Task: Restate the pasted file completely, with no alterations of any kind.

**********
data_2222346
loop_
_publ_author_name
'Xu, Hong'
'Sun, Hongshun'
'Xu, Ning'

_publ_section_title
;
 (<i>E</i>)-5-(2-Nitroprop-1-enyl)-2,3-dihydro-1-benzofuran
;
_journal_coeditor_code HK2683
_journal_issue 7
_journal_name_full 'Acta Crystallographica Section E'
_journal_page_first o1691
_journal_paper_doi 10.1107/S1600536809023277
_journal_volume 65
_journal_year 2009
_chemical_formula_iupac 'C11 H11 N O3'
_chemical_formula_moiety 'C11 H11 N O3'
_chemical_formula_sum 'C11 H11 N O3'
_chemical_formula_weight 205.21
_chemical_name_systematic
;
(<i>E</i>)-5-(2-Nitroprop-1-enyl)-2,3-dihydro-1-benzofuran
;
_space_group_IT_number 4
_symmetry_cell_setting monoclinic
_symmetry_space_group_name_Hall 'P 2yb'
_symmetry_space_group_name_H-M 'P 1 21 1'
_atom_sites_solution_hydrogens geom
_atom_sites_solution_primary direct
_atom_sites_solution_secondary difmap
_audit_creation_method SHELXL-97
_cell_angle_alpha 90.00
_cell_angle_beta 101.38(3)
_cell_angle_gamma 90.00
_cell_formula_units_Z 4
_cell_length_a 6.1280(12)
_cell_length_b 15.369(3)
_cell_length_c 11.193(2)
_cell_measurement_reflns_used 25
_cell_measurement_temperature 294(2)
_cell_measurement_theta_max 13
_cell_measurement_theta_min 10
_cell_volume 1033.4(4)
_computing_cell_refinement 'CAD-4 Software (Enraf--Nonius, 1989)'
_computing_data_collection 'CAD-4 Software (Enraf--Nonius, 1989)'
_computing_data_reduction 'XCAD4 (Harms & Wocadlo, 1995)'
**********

data_2222346
loop_
_publ_author_name
'Xu, Hong'
'Sun, Hongshun'
'Xu, Ning'

_publ_section_title
;
 (<i>E</i>)-5-(2-Nitroprop-1-enyl)-2,3-dihydro-1-benzofuran
;
_journal_coeditor_code HK2683
_journal_issue 7
_journal_name_full 'Acta Crystallographica Section E'
_journal_page_first o1691
_journal_paper_doi 10.1107/S1600536809023277
_journal_volume 65
_journal_year 2009
_chemical_formula_iupac 'C11 H11 N O3'
_chemical_formula_moiety 'C11 H11 N O3'
_chemical_formula_sum 'C11 H11 N O3'
_chemical_formula_weight 205.21
_chemical_name_systematic
;
(<i>E</i>)-5-(2-Nitroprop-1-enyl)-2,3-dihydro-1-benzofuran
;
_space_group_IT_number 4
_symmetry_cell_setting monoclinic
_symmetry_space_group_name_Hall 'P 2yb'
_symmetry_space_group_name_H-M 'P 1 21 1'
_atom_sites_solution_hydrogens geom
_atom_sites_solution_primary direct
_atom_sites_solution_secondary difmap
_audit_creation_method SHELXL-97
_cell_angle_alpha 90.00
_cell_angle_beta 101.38(3)
_cell_angle_gamma 90.00
_cell_formula_units_Z 4
_cell_length_a 6.1280(12)
_cell_length_b 15.369(3)
_cell_length_c 11.193(2)
_cell_measurement_reflns_used 25
_cell_measurement_temperature 294(2)
_cell_measurement_theta_max 13
_cell_measurement_theta_min 10
_cell_volume 1033.4(4)
_computing_cell_refinement 'CAD-4 Software (Enraf--Nonius, 1989)'
_computing_data_collection 'CAD-4 Software (Enraf--Nonius, 1989)'
_computing_data_reduction 'XCAD4 (Harms & Wocadlo, 1995)'